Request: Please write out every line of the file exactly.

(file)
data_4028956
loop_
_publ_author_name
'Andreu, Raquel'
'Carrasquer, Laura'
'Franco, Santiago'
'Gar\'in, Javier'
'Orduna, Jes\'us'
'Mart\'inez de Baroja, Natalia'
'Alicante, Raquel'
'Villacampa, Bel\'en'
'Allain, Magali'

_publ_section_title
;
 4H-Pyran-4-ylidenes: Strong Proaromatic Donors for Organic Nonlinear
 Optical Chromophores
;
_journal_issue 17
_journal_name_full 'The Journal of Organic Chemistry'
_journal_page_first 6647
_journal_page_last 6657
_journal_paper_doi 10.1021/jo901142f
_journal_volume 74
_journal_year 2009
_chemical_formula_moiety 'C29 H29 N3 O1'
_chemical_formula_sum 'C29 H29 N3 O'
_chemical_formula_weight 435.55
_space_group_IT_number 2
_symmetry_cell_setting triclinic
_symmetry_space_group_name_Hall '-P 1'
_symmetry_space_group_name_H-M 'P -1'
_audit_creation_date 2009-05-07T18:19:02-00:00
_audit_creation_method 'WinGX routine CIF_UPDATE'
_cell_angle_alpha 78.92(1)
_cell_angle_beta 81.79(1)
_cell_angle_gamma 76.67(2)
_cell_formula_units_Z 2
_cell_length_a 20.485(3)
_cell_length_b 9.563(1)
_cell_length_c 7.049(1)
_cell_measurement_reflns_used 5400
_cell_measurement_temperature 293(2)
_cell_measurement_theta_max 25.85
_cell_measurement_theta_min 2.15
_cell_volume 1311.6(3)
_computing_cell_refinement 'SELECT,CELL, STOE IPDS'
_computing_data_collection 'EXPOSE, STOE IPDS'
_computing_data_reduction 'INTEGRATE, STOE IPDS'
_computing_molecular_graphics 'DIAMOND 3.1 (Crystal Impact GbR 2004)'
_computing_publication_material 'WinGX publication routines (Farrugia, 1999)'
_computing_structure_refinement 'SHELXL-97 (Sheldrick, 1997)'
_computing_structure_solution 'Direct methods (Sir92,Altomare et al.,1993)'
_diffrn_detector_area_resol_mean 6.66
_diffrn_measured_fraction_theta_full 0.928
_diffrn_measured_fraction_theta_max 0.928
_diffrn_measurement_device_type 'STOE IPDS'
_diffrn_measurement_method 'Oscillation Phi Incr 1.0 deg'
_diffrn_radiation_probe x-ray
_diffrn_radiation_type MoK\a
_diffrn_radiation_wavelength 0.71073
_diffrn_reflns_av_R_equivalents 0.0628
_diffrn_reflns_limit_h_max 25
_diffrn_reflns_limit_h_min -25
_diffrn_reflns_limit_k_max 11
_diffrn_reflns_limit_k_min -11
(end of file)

data_4028956
loop_
_publ_author_name
'Andreu, Raquel'
'Carrasquer, Laura'
'Franco, Santiago'
'Gar\'in, Javier'
'Orduna, Jes\'us'
'Mart\'inez de Baroja, Natalia'
'Alicante, Raquel'
'Villacampa, Bel\'en'
'Allain, Magali'

_publ_section_title
;
 4H-Pyran-4-ylidenes: Strong Proaromatic Donors for Organic Nonlinear
 Optical Chromophores
;
_journal_issue 17
_journal_name_full 'The Journal of Organic Chemistry'
_journal_page_first 6647
_journal_page_last 6657
_journal_paper_doi 10.1021/jo901142f
_journal_volume 74
_journal_year 2009
_chemical_formula_moiety 'C29 H29 N3 O1'
_chemical_formula_sum 'C29 H29 N3 O'
_chemical_formula_weight 435.55
_space_group_IT_number 2
_symmetry_cell_setting triclinic
_symmetry_space_group_name_Hall '-P 1'
_symmetry_space_group_name_H-M 'P -1'
_audit_creation_date 2009-05-07T18:19:02-00:00
_audit_creation_method 'WinGX routine CIF_UPDATE'
_cell_angle_alpha 78.92(1)
_cell_angle_beta 81.79(1)
_cell_angle_gamma 76.67(2)
_cell_formula_units_Z 2
_cell_length_a 20.485(3)
_cell_length_b 9.563(1)
_cell_length_c 7.049(1)
_cell_measurement_reflns_used 5400
_cell_measurement_temperature 293(2)
_cell_measurement_theta_max 25.85
_cell_measurement_theta_min 2.15
_cell_volume 1311.6(3)
_computing_cell_refinement 'SELECT,CELL, STOE IPDS'
_computing_data_collection 'EXPOSE, STOE IPDS'
_computing_data_reduction 'INTEGRATE, STOE IPDS'
_computing_molecular_graphics 'DIAMOND 3.1 (Crystal Impact GbR 2004)'
_computing_publication_material 'WinGX publication routines (Farrugia, 1999)'
_computing_structure_refinement 'SHELXL-97 (Sheldrick, 1997)'
_computing_structure_solution 'Direct methods (Sir92,Altomare et al.,1993)'
_diffrn_detector_area_resol_mean 6.66
_diffrn_measured_fraction_theta_full 0.928
_diffrn_measured_fraction_theta_max 0.928
_diffrn_measurement_device_type 'STOE IPDS'
_diffrn_measurement_method 'Oscillation Phi Incr 1.0 deg'
_diffrn_radiation_probe x-ray
_diffrn_radiation_type MoK\a
_diffrn_radiation_wavelength 0.71073
_diffrn_reflns_av_R_equivalents 0.0628
_diffrn_reflns_limit_h_max 25
_diffrn_reflns_limit_h_min -25
_diffrn_reflns_limit_k_max 11
_diffrn_reflns_limit_k_min -11